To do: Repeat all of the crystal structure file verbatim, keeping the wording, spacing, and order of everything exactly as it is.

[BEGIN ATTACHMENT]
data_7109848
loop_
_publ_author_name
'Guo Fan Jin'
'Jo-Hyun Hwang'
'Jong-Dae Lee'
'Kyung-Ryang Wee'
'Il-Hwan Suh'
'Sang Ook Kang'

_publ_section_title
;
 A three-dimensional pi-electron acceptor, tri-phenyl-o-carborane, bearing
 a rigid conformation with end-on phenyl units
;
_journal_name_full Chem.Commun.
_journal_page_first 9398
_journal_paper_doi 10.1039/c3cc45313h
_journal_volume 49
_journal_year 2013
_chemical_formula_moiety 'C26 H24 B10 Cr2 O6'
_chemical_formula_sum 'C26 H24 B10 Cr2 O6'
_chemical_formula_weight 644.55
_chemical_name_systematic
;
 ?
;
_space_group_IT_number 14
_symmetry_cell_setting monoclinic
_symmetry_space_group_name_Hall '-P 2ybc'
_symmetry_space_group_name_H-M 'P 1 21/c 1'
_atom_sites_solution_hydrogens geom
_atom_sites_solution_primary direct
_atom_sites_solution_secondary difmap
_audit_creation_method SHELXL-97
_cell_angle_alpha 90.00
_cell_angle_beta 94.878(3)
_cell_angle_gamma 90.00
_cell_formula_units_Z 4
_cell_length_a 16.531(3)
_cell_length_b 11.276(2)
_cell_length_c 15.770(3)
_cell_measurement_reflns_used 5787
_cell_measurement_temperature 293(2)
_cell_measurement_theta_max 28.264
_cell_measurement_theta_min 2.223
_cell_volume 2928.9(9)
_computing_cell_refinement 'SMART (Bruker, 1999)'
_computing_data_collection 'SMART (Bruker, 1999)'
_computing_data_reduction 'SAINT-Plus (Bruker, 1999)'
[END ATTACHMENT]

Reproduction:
data_7109848
loop_
_publ_author_name
'Guo Fan Jin'
'Jo-Hyun Hwang'
'Jong-Dae Lee'
'Kyung-Ryang Wee'
'Il-Hwan Suh'
'Sang Ook Kang'

_publ_section_title
;
 A three-dimensional pi-electron acceptor, tri-phenyl-o-carborane, bearing
 a rigid conformation with end-on phenyl units
;
_journal_name_full Chem.Commun.
_journal_page_first 9398
_journal_paper_doi 10.1039/c3cc45313h
_journal_volume 49
_journal_year 2013
_chemical_formula_moiety 'C26 H24 B10 Cr2 O6'
_chemical_formula_sum 'C26 H24 B10 Cr2 O6'
_chemical_formula_weight 644.55
_chemical_name_systematic
;
 ?
;
_space_group_IT_number 14
_symmetry_cell_setting monoclinic
_symmetry_space_group_name_Hall '-P 2ybc'
_symmetry_space_group_name_H-M 'P 1 21/c 1'
_atom_sites_solution_hydrogens geom
_atom_sites_solution_primary direct
_atom_sites_solution_secondary difmap
_audit_creation_method SHELXL-97
_cell_angle_alpha 90.00
_cell_angle_beta 94.878(3)
_cell_angle_gamma 90.00
_cell_formula_units_Z 4
_cell_length_a 16.531(3)
_cell_length_b 11.276(2)
_cell_length_c 15.770(3)
_cell_measurement_reflns_used 5787
_cell_measurement_temperature 293(2)
_cell_measurement_theta_max 28.264
_cell_measurement_theta_min 2.223
_cell_volume 2928.9(9)
_computing_cell_refinement 'SMART (Bruker, 1999)'
_computing_data_collection 'SMART (Bruker, 1999)'
_computing_data_reduction 'SAINT-Plus (Bruker, 1999)'